Brown Anole is common critter on Sanibel
Brown Anole (Anolis sagrei) Other names: Cuban anole, Key West anole / Status: FL-Invasive, still expanding its range, IUCN=LC / Life span: to five years / Length: Length: 6-8 in. (15-20 cm) / Weight: 0.05-1.5 oz (1.5-4 g) / Nests: on island / Found: IW (Interior Wetlands), MZ (Mangrove Zone), UA (Urban Areas), GB (Gulf Beaches, …………CW (Causeway).
Although no one is certain when the brown anole arrived on Sanibel and Captiva, the consensus is that it was shortly after the completion of the original causeway. It probably hitchhiked over in the root balls and canopies of the many ornamental palms imported from the Miami area when the island was experiencing the rapid growth of the early 1970s. Once here, it quickly became the most prolific lizard on the islands. An invasive species, its sheer numbers now prohibit any viable attempts to contain its spread or effectively remove the species. Its range continues to expand across the Southeastern U.S.
The brown anole has a number of subtle color and pattern variations, but its dewlap, the throat fan you can often see the male extending when announcing its territory to other males, is always yellow or reddish-orange. It is one of the easiest reptiles to find on Sanibel and Captiva, occurring around condominiums, homes, pools, screen enclosures, and the bike path-virtually every island habitat harbors at least a few, if not scores of brown anoles.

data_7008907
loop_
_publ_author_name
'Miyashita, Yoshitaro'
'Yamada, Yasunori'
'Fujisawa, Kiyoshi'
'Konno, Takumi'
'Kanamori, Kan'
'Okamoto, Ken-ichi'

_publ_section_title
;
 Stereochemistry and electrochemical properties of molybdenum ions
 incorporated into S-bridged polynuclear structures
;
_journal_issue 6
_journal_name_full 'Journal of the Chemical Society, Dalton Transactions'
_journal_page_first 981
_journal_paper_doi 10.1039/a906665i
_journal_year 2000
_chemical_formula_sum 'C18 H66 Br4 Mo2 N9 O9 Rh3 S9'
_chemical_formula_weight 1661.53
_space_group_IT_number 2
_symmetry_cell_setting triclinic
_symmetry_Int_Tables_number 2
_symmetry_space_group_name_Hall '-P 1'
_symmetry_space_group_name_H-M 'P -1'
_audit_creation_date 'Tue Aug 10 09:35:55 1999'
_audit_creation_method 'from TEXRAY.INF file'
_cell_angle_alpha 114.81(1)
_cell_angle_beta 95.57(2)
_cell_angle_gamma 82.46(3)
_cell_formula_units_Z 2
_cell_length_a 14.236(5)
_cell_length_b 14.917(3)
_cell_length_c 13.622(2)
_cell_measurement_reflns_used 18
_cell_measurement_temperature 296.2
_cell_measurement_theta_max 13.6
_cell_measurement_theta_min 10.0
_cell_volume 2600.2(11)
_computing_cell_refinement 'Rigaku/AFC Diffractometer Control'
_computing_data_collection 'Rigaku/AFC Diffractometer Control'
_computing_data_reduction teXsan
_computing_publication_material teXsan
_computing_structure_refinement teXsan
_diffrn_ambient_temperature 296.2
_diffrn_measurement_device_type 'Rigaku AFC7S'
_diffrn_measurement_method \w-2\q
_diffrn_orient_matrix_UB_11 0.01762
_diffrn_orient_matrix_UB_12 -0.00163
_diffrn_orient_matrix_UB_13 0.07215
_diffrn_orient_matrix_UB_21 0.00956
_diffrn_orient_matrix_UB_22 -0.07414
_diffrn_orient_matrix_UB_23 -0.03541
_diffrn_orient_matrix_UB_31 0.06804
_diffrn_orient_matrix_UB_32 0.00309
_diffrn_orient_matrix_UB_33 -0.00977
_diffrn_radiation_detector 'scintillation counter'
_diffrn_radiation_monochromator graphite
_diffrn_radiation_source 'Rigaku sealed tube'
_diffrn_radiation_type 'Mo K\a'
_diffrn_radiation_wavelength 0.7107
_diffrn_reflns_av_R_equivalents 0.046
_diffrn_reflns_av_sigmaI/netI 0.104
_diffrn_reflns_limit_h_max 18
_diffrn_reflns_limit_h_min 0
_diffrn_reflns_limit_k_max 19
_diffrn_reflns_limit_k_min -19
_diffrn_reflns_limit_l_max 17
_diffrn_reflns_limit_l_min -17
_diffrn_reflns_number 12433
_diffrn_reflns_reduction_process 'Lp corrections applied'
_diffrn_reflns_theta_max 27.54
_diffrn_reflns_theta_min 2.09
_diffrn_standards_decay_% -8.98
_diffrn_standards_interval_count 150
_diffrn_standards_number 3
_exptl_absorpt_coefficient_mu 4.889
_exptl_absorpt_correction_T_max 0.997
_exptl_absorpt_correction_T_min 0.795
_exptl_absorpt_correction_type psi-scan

It feeds mostly in the daytime and prefers foraging on the ground where it eats beetles, grasshoppers, spiders, and roaches.The brown anole is a favorite food for white and cattle egrets, as well as great blue herons. An injured lizard often succumbs to overwhelming attacks of fire ants, and it is also favored by many of the islands’ indigenous snakes.
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